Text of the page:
Throughout the course, I learn simple alternative ways of looking at problems. Pests, for example, are an indication that the bio-diversity in the farm was disturbed. Fertilizers and pesticides also kill beneficial insects that otherwise help to control pests, or they may make bees unwelcome which in turn disrupts the pollination cycle. A healthy farm, on the other hand, has a large variety of plants and organisms that interact symbiotically with each other.

“Weeds in a farm are an indication that the soil is not healthy,” Prakash points out. “Instead of blindly applying weed-killers, you need to solve the soil fertility issue—high iron content, or micronutrient deficiency, etc. Soil grows weeds to help itself, so if you pluck weeds, try to mulch them back into the soil.” After the course ends, I later have the good fortune of visiting his village Tinwari, in Banda district in Uttar Pradesh state to study his work and help document the biodiversity of the region.

After the morning sessions, we are treated to a vegetarian lunch that features simple, nutritious, and delicious local recipes. The mustard greens for the sarson ka saag and corn for the makki roti, like much of the other ingredients, are grown on the farm itself. Everyday dishes like moong dal and wheat rotis also taste so much better, thanks to the skilled local chefs, organic produce, and everything being prepared fresh. Each day we sample different varieties of local rice, each of them a compelling argument for the value of biodiversity.


Besides crop diversity loss, biodiversity erosion also results in extinction of other plants and animal species. For example, a lot of medicinal plants that grow only in the lower Himalayas are being unsustainably harvested for commercial sale. Often, only the root is useful but since their flowers help to identify the plants, the harvesting is done before the pollination cycle is completed, leading to a higher extinction stress. According to S.K. Mukherjee, former director of the Wildlife Institute of India, Dehradun, and an instructor for this course, increased population needs and consumerism, loss of wild habitat (usually for agriculture), and invasive species are contributing to a wildlife biodiversity crisis.

At the Navdanya farm, we see first-hand the seed conservation efforts and various organic farming techniques like composting. Hundreds of seed varieties of rice, wheat, pulses, and oilseeds are preserved in storage bins and propagated by in-situ cultivation at the farm. Navdanya also has a small network of regional coordinators who share these resources with nearby farmers by collecting indigenous seed (for preservation and propagation), making it available to others for cultivation, and teaching organic farming techniques.

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Evenings are the most fun at the farm. I often join fellow participants in going for long walks in an adjoining forest. Wepass villagers carrying on their heads bundles of firewood, and tree branches for livestock feed—a reminder to me of how most people in India still need forests and nature for sustenance; hence nature needs to be preserved not just for posterity but also for satisfying people’s needs today. One evening, Tonya, a herbalist from Massachusetts, gives us a walking tour of plants around the campus that also have medicinal value in the West.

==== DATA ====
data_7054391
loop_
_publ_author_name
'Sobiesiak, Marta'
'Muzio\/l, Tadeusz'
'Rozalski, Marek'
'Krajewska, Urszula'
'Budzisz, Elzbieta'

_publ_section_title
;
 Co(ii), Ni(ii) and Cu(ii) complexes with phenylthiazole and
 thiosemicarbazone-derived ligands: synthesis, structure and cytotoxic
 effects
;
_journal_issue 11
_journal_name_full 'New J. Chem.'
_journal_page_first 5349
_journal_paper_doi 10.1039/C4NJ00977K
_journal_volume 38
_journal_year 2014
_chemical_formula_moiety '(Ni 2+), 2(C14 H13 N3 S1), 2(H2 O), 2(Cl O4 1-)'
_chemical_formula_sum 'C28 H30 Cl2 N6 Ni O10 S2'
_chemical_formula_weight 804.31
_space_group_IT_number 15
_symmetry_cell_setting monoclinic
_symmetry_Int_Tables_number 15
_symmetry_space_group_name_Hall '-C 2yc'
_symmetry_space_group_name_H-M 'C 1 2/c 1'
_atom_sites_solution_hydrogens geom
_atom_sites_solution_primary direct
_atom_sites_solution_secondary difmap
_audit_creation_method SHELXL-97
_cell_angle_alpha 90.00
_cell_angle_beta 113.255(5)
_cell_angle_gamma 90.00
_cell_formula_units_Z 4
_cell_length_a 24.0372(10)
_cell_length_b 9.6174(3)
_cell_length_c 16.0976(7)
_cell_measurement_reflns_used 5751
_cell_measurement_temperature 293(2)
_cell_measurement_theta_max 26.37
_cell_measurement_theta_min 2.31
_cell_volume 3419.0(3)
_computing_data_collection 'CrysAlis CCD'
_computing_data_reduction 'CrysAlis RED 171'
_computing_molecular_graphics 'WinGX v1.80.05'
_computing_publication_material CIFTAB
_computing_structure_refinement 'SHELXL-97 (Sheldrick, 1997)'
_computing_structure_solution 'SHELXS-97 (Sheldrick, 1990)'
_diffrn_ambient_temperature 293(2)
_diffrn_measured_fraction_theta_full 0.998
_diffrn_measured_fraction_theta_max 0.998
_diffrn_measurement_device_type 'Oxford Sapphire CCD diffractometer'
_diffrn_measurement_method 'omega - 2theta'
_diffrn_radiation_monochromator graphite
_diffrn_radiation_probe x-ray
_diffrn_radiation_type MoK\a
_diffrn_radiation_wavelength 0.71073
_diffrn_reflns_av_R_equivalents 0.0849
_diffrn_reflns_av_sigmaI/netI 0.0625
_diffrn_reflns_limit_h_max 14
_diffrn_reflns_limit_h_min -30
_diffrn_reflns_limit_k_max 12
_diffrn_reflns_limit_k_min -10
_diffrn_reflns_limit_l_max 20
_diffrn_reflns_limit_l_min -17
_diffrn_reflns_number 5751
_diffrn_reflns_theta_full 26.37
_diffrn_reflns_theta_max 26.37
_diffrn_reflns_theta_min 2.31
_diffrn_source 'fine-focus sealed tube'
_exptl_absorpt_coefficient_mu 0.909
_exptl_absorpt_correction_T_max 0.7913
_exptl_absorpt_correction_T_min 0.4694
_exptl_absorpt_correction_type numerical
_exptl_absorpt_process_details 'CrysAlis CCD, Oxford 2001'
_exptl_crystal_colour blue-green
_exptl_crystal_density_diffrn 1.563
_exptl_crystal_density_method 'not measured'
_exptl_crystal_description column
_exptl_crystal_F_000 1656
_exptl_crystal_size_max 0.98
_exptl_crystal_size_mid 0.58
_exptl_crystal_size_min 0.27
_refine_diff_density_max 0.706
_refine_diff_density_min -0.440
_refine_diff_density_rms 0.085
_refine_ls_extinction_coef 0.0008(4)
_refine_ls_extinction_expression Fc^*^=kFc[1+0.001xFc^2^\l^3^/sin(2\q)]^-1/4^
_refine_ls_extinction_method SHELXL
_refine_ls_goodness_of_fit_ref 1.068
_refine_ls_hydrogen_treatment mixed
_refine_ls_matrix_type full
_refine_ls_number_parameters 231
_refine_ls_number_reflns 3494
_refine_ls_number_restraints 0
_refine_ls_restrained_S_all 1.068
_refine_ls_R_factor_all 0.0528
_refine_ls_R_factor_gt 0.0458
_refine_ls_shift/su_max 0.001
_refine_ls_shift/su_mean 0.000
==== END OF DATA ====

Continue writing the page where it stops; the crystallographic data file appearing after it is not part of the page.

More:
The second part of the course includes a four-day field trip. Despite the bad weather, we are able to visit several villages near Purola in the lower Himalayas, where Navdanya is starting work, and also some of us get to experience our first snowfall! The villages are at a higher altitude, and not always accessible by road; we have to hike about a mile sometimes.

The course ends in New Delhi where we visit the Navdanya store at the “Delhi Haat” bazaar, which sells organic grain, pulses, millet, spices, and other eco-friendly products like natural colors for the Holi festival. At the Navdanya Café, also in New Delhi, I dig into some wonderful organic fare such as millet soup and amaranth cutlets.

Stepping back into the crosscurrents of modern civilization after the course, I am forced to confront first-hand the conflict between comforts of modern technology, and the destruction of the environment that’s caused by unbridled consumerism. It’s disheartening to note that the general opinion in my ancestral village Satve, in Maharashtra, is largely not in favor of organic farming due to allegedly low yields. Organic methods are less attractive compared to the use of chemical fertilizers and pesticides because they require regular effort and vigilance to capture biomass for composting, control weeds, or spot a pest problem in time. I also notice the unwillingness of consumers to pay a premium for organic food or native varieties. They don’t know or don’t care that the new high-yielding hybrid varieties are specifically bred to respond to high doses of fertilizers, unlike local varieties which are often more nutritious and more suitable to local soil and water conditions.

The recent controversy over pesticide residues found in Coke and Pepsi and other bottled drinks in India is a potent reminder of how unchecked excesses of chemical farming have poisoned everyday essentials like water. But as I reflect back on the course, I am reassured by the global discourse on sustainable living and the invaluable indigenous knowledge that Indian ecologists are contributing to it.

Girish Kotmire, a software engineer in the Bay Area, recently returned from a six-month visit to India. For information about upcoming courses at Bija Vidyapeeth, visit